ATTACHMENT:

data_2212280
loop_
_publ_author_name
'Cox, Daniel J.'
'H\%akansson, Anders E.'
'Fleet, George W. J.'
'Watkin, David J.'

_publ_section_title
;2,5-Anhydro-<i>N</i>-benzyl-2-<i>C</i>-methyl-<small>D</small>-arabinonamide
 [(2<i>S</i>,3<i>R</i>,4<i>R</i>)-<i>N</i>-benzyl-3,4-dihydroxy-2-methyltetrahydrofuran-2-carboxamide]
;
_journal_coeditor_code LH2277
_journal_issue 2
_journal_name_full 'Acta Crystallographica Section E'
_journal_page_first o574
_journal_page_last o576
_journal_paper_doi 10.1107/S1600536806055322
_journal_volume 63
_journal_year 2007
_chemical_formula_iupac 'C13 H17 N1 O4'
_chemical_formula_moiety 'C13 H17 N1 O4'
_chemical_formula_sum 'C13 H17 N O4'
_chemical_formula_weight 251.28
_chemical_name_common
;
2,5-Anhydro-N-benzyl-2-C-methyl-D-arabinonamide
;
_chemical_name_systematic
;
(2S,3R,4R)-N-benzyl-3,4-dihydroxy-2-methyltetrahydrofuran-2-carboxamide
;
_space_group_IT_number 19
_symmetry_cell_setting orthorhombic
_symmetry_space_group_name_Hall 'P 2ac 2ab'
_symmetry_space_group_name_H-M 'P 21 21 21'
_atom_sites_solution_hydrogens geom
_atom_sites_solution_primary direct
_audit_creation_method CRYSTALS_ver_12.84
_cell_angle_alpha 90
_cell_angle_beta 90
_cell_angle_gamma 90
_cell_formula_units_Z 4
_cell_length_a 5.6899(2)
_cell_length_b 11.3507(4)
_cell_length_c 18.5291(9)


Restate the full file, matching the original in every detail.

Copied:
data_2212280
loop_
_publ_author_name
'Cox, Daniel J.'
'H\%akansson, Anders E.'
'Fleet, George W. J.'
'Watkin, David J.'

_publ_section_title
;2,5-Anhydro-<i>N</i>-benzyl-2-<i>C</i>-methyl-<small>D</small>-arabinonamide
 [(2<i>S</i>,3<i>R</i>,4<i>R</i>)-<i>N</i>-benzyl-3,4-dihydroxy-2-methyltetrahydrofuran-2-carboxamide]
;
_journal_coeditor_code LH2277
_journal_issue 2
_journal_name_full 'Acta Crystallographica Section E'
_journal_page_first o574
_journal_page_last o576
_journal_paper_doi 10.1107/S1600536806055322
_journal_volume 63
_journal_year 2007
_chemical_formula_iupac 'C13 H17 N1 O4'
_chemical_formula_moiety 'C13 H17 N1 O4'
_chemical_formula_sum 'C13 H17 N O4'
_chemical_formula_weight 251.28
_chemical_name_common
;
2,5-Anhydro-N-benzyl-2-C-methyl-D-arabinonamide
;
_chemical_name_systematic
;
(2S,3R,4R)-N-benzyl-3,4-dihydroxy-2-methyltetrahydrofuran-2-carboxamide
;
_space_group_IT_number 19
_symmetry_cell_setting orthorhombic
_symmetry_space_group_name_Hall 'P 2ac 2ab'
_symmetry_space_group_name_H-M 'P 21 21 21'
_atom_sites_solution_hydrogens geom
_atom_sites_solution_primary direct
_audit_creation_method CRYSTALS_ver_12.84
_cell_angle_alpha 90
_cell_angle_beta 90
_cell_angle_gamma 90
_cell_formula_units_Z 4
_cell_length_a 5.6899(2)
_cell_length_b 11.3507(4)
_cell_length_c 18.5291(9)